Media is a 'can do' industry - you'll find many people who can't be bothered to start on the bottom of the ladder and prove themselves as they progress. With this, it leaves the door wide open for those who can be bothered and get stuck in! Be persistent - but don't follow any job or role in media. Know what you want to do and get involved in some way, in that area.
    Never give up, be polite, engaging, willing and work your socks off. It'll pay off eventually, if not financially then through job satisfaction!

    b) If someone is looking to take any training or courses in voice over how would you recommend they go about picking a course?

    The biggest piece of advice for someone looking for a career as a voice over is know your voice! It sounds either obvious or silly - but it's the third one, it's true! Know your voice's strengths and weaknesses. Know its high and low capabilities - just like a singer. If you know all its parameters, then you can manipulate your vocal range to achieve the tone, texture and pace of a script you are reading. 
    Always listen to other people's voices in commercials, narration, on-hold messages, etc, and listen to how these voice artists achieve what you hear. Try it yourself - not necessarily in a studio, but for fun as you're going about your day when you're alone. Think of what they are saying, how they are saying it. Sure, in post-production a voice can be slowed down or sped up (for example in the terms and conditions part at the end of a commercial,) but just practice!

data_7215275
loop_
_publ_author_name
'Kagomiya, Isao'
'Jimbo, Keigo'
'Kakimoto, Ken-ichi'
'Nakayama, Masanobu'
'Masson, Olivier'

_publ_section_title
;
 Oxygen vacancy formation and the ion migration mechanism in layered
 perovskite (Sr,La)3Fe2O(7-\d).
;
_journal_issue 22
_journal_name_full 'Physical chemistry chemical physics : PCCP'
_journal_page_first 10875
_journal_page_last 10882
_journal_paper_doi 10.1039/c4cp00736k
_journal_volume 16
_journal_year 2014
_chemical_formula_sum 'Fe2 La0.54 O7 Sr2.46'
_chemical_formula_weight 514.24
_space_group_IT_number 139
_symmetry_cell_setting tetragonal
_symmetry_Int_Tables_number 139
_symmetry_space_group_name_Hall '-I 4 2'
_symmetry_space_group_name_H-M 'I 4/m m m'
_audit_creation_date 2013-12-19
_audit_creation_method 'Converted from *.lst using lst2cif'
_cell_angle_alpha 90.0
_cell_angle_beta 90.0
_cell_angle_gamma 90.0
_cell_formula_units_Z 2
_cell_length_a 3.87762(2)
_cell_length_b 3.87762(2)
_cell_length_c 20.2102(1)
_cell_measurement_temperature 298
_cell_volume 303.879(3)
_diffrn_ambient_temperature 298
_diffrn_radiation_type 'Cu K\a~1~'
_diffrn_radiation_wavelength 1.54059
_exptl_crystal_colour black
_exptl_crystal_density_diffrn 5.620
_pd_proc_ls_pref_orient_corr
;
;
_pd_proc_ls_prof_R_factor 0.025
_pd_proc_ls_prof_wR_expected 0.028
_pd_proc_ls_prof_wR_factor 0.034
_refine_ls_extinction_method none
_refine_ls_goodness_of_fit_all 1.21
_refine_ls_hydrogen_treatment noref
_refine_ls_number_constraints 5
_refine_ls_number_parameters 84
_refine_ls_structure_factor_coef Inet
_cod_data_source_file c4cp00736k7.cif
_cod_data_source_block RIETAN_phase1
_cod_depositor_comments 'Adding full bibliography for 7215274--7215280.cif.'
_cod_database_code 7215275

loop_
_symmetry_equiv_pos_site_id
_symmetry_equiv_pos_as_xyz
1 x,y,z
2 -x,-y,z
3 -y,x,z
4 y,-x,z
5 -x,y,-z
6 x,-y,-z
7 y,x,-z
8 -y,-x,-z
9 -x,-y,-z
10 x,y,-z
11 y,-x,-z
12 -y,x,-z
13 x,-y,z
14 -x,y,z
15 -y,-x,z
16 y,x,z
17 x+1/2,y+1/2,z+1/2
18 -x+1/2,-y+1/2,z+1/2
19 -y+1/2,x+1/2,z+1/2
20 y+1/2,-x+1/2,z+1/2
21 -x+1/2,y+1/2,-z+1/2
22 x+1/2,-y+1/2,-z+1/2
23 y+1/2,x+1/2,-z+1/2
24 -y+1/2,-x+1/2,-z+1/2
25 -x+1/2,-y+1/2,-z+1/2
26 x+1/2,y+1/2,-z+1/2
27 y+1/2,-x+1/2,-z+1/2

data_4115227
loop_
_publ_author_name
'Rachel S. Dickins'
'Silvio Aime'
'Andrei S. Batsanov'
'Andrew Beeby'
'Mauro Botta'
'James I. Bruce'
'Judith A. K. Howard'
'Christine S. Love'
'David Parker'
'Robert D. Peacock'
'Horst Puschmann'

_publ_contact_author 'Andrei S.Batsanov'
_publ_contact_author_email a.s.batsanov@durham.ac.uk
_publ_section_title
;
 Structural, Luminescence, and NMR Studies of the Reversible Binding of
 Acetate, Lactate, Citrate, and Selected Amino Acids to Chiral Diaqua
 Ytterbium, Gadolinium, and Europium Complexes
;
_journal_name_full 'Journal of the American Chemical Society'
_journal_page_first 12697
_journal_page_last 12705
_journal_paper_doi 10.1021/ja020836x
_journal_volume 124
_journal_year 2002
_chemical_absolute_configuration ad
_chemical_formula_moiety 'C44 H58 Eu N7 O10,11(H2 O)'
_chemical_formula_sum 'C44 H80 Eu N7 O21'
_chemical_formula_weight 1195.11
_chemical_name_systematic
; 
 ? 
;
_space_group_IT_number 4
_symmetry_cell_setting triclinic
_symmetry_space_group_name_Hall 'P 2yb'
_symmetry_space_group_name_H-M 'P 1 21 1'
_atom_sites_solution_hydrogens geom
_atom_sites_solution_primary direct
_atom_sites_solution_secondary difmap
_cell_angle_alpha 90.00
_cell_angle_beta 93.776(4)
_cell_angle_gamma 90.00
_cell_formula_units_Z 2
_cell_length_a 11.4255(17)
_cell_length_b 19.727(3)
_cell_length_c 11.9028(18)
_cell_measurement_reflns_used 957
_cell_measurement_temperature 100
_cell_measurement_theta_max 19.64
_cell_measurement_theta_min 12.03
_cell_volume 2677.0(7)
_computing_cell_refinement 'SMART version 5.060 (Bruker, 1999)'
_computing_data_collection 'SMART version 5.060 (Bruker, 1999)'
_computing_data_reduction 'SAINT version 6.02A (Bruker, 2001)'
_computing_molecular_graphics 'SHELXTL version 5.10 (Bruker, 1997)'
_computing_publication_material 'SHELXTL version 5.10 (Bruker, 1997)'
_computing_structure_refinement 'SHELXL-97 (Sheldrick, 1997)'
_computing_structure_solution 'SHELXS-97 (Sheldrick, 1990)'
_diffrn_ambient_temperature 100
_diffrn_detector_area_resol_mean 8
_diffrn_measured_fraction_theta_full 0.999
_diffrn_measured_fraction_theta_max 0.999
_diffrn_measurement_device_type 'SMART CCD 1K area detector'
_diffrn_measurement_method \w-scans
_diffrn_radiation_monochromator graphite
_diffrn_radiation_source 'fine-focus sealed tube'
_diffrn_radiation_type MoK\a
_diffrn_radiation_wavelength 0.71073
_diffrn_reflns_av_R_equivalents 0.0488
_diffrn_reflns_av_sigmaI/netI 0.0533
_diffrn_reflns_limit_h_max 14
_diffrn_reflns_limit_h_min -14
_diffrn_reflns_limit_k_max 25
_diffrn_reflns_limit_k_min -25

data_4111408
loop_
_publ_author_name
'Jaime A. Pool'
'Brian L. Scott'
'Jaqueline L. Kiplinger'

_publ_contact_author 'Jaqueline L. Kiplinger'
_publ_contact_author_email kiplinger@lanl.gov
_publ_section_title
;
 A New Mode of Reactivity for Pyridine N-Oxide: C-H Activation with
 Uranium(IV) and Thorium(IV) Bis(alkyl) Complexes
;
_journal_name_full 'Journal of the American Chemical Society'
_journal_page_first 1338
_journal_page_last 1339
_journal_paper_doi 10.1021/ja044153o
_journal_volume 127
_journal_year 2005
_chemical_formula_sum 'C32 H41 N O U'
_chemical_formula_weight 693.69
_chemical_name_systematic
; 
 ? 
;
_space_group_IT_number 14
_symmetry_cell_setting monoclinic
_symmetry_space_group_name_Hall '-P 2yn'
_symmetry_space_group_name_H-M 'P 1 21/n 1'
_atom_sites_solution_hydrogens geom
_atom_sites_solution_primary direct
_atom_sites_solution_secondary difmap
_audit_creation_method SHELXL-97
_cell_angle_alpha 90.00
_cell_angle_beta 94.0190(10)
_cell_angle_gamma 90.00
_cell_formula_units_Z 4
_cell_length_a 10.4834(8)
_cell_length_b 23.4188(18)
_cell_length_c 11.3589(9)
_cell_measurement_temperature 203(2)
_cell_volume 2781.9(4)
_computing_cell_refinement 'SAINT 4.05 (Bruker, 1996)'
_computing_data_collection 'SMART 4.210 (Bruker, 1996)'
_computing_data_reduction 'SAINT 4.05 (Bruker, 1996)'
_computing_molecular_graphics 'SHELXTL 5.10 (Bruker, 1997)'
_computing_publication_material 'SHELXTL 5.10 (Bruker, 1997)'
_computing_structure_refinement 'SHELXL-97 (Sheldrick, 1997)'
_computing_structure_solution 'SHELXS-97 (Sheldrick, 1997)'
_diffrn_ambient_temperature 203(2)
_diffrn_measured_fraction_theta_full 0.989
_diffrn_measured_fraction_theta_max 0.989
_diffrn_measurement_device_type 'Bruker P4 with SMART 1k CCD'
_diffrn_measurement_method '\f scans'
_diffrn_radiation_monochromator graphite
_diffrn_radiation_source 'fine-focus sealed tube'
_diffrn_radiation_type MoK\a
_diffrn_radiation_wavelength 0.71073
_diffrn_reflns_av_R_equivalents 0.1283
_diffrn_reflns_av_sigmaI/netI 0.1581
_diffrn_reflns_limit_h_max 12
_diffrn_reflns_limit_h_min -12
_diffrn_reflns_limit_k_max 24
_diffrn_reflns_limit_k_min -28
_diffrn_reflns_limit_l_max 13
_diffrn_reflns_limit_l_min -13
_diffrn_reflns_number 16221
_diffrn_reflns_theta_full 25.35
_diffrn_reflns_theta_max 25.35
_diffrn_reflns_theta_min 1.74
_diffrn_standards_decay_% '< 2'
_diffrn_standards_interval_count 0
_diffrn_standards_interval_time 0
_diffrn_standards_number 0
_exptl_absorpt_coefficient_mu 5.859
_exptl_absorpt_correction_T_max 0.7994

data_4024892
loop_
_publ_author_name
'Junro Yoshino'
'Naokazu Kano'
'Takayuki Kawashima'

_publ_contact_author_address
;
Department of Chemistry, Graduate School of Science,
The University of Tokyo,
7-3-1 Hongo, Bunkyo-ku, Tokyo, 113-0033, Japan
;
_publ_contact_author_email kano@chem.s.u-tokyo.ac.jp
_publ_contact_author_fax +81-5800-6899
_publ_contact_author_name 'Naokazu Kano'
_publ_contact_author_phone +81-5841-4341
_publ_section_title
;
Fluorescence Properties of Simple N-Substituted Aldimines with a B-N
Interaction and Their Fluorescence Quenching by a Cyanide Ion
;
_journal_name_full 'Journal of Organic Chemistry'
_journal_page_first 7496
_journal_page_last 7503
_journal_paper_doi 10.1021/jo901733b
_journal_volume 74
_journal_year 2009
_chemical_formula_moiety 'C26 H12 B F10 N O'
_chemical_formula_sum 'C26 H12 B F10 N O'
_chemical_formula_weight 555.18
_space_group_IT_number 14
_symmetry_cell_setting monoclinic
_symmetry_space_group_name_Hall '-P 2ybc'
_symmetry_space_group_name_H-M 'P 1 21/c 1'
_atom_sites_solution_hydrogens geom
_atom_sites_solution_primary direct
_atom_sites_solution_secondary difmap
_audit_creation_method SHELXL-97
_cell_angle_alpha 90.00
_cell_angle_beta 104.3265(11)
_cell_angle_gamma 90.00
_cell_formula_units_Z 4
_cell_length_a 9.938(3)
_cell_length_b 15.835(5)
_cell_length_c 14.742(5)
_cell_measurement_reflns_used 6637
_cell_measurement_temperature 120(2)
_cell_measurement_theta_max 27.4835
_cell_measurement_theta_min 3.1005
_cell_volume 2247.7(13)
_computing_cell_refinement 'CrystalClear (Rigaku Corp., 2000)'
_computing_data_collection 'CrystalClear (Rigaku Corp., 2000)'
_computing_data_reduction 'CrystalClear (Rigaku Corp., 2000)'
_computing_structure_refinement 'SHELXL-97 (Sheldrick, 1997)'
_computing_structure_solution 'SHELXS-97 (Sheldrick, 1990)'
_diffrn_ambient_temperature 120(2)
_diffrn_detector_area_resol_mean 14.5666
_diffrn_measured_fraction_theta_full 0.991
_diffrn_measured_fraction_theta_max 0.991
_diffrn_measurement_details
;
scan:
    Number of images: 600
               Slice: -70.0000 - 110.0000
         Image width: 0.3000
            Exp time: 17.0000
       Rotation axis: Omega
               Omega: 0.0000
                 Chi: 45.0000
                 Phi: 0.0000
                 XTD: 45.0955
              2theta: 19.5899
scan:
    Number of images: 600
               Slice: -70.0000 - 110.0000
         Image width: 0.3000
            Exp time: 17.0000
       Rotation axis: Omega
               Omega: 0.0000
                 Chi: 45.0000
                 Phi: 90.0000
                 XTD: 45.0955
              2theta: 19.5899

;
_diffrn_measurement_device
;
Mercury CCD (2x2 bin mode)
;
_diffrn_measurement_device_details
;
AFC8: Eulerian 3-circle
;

4. Do you have any particular warm ups you use before you record?

    Yes - talk very low before you go in to the studio! Silly low, as low as you can go - and high, stupidly high - as high as you can speak, and then everything in between. It's all about loosening your vocal chords.
    Have water with you in the studio - my top tip is hot, not boiling, water and drink this before and in between takes. Never drink coffee, tea, or soft drinks - these build up excess saliva in the mouth, not good if you're about to do a read or a long session. Likewise, never eat before you go in the studio or have a meal before hand. If you don't believe me - go against my tip and you'll see how it is when you try to voice a script!


  5. Can you tell us a bit about your recording set up?

    I haven't a home voice studio of my own, however I do all my editing and audio production at home before sending a voice session back to the client. I ensure I take out any mistakes and send off the finished article.
    I'm fortunate to work in an environment where I have access to one of six self-op voice studios. Should I be out of the office on a particular day, I'm just a 5 mile drive to a studio - this suits me perfectly and has done for almost 20 years now.